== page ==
The Book of Beginnings is ultimately an encouraging, lively, and aspirational narrative offering an illumination in virtually every sentence. Jullien admits in his final note that the book is a manifesto — after more than three decades in the sinology business, he is dissatisfied, agitated, and even fearful: “The danger is that we may act globally in this fashion: that we do not translate between languages by illuminating the implied biases, which are also so many riches, but instead we superimpose and consequently bury.”

[Published May 26, 2015. 152 pages, $26.00 hardcover. Originally published by Editions Gallimard in 2012.]

Out of Translation

My students often tell me that the English translations of Chinese poems, whether traditional or contemporary, are either much better or much worse than the originals. I usually cough and say something along the lines of "Translation, it's bloody difficult -- you try doing it", or "Translation, it's an updraft of the first poem's spirit-- get over it." Sometimes I even take credit for the beauty of my language. (They are rightly sceptical.) Yet I sometimes tell myself that their response doesn't matter. Perfectionism is impossible. Our need for cross-cultural understanding is much bigger than us. At the end of the day however some cards fall very wrong, and it's right that misunderstandings should not help. On the rare occasions when I have wanted to translate a Chinese poem into English, I confess that I brought all of my Western poetic notions and sensibilities to bear on that small poem. I'm always surprised when, after so much effort, we can all be astonished by the result. Translation in any sincere form is a most important and genuine project.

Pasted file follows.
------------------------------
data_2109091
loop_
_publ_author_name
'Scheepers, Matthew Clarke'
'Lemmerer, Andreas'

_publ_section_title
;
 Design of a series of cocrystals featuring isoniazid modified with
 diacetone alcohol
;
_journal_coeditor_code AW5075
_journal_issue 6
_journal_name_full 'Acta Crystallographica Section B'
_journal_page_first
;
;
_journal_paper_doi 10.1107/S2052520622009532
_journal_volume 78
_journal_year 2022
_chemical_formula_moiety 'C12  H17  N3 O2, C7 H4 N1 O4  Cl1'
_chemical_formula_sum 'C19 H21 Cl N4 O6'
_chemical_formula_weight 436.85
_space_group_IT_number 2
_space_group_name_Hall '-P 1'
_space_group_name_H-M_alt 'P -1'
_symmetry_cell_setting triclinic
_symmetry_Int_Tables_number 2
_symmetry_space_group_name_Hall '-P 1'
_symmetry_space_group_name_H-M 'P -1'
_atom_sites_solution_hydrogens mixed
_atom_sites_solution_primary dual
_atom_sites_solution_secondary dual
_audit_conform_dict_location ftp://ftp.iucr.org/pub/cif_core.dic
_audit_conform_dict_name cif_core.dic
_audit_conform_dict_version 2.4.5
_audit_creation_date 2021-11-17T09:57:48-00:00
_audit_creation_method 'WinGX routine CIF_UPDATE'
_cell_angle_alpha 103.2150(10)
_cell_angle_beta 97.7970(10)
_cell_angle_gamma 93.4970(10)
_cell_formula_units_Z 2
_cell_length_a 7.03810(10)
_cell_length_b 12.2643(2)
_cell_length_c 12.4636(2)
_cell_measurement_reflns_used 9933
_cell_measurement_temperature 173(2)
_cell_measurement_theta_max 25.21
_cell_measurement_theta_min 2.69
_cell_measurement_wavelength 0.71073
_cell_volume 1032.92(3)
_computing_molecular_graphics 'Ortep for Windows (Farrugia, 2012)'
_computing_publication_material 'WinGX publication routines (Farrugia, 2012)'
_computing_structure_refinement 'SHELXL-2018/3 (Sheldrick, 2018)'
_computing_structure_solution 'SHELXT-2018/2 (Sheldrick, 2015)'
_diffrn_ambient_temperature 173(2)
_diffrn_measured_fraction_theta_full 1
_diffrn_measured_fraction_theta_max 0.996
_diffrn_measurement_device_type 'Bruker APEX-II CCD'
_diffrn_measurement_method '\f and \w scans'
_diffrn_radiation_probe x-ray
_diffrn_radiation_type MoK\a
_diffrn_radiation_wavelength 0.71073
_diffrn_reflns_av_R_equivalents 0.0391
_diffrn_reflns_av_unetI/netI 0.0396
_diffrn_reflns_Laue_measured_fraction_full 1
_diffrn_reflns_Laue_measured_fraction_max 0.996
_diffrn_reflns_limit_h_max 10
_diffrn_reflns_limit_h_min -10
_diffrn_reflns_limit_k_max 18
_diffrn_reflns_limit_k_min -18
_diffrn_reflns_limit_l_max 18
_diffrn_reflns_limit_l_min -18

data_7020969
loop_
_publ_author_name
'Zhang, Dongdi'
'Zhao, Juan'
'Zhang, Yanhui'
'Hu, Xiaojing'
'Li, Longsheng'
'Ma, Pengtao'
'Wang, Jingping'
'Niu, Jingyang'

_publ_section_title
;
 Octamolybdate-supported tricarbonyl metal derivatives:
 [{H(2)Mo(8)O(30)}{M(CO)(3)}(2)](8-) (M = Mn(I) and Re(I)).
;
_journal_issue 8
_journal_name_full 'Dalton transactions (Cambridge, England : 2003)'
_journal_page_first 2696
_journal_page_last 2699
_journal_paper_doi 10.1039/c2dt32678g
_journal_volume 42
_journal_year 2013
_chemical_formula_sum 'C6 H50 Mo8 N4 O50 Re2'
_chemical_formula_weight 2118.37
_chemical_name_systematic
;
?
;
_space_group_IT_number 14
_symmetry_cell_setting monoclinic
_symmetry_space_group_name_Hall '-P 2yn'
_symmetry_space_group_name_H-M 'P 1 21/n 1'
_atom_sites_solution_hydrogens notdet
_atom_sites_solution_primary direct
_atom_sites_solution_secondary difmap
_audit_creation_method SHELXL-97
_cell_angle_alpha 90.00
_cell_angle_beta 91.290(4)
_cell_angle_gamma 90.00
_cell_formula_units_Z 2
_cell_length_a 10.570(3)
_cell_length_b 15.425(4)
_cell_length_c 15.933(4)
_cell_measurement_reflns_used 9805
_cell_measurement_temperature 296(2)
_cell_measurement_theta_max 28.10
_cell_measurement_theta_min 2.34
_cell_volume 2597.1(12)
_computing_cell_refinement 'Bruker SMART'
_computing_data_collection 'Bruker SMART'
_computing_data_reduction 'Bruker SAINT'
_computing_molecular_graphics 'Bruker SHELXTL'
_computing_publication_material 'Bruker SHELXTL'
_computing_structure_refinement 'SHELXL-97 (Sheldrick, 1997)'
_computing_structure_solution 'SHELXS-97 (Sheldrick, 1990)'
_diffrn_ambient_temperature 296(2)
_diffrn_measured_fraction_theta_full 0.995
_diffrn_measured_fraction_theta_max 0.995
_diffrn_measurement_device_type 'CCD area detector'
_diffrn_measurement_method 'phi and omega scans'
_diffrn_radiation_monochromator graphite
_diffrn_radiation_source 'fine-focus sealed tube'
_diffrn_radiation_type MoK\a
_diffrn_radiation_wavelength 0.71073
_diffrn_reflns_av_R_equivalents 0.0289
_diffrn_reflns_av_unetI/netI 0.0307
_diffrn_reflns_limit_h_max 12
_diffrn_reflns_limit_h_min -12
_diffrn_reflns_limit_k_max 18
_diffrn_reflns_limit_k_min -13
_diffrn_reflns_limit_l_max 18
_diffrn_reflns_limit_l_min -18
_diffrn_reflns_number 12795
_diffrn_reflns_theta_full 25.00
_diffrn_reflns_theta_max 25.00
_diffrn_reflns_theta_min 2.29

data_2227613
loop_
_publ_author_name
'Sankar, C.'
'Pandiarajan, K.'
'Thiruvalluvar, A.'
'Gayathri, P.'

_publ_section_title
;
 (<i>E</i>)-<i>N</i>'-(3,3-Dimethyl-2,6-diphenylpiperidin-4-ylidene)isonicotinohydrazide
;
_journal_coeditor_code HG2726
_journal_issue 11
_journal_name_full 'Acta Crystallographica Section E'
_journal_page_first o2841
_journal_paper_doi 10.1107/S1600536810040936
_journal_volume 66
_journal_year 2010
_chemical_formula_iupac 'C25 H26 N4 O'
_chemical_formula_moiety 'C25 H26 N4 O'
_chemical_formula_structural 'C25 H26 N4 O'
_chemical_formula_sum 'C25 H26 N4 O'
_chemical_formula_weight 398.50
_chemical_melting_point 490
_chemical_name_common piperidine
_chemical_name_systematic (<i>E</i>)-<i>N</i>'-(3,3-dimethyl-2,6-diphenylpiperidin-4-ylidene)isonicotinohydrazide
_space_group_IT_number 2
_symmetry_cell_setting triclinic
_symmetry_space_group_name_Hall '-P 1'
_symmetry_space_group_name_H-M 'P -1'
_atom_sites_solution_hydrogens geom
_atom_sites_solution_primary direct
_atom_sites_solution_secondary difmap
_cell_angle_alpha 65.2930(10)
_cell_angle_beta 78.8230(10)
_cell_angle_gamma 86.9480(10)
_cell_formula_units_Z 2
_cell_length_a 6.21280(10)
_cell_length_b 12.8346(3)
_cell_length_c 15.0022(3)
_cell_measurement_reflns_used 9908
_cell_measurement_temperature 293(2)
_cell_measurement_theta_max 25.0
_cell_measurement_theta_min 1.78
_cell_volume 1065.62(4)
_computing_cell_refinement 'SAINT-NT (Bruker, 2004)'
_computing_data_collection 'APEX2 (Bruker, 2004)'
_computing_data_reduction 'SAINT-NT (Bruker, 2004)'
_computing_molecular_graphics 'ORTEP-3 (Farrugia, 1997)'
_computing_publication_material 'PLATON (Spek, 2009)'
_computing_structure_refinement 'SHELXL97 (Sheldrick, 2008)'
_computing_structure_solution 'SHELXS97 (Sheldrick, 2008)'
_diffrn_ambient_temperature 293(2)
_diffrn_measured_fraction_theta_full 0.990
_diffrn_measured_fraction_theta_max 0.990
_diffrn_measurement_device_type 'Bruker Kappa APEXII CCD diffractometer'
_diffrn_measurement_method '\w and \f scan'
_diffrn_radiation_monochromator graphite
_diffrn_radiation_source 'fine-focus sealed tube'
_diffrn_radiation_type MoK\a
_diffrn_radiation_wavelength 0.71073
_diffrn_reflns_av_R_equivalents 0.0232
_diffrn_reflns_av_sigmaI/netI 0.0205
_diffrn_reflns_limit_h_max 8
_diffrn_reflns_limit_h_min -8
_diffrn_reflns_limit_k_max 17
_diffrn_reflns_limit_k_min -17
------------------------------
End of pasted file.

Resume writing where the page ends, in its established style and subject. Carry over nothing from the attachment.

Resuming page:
I don't know. Maybe another example of that great French principle: "It works in practice but will it work in theory?" Isn't he saying the more than obvious? There has been so much written about the act of translating -- does anyone still think it's a matter of finding direct correspondences?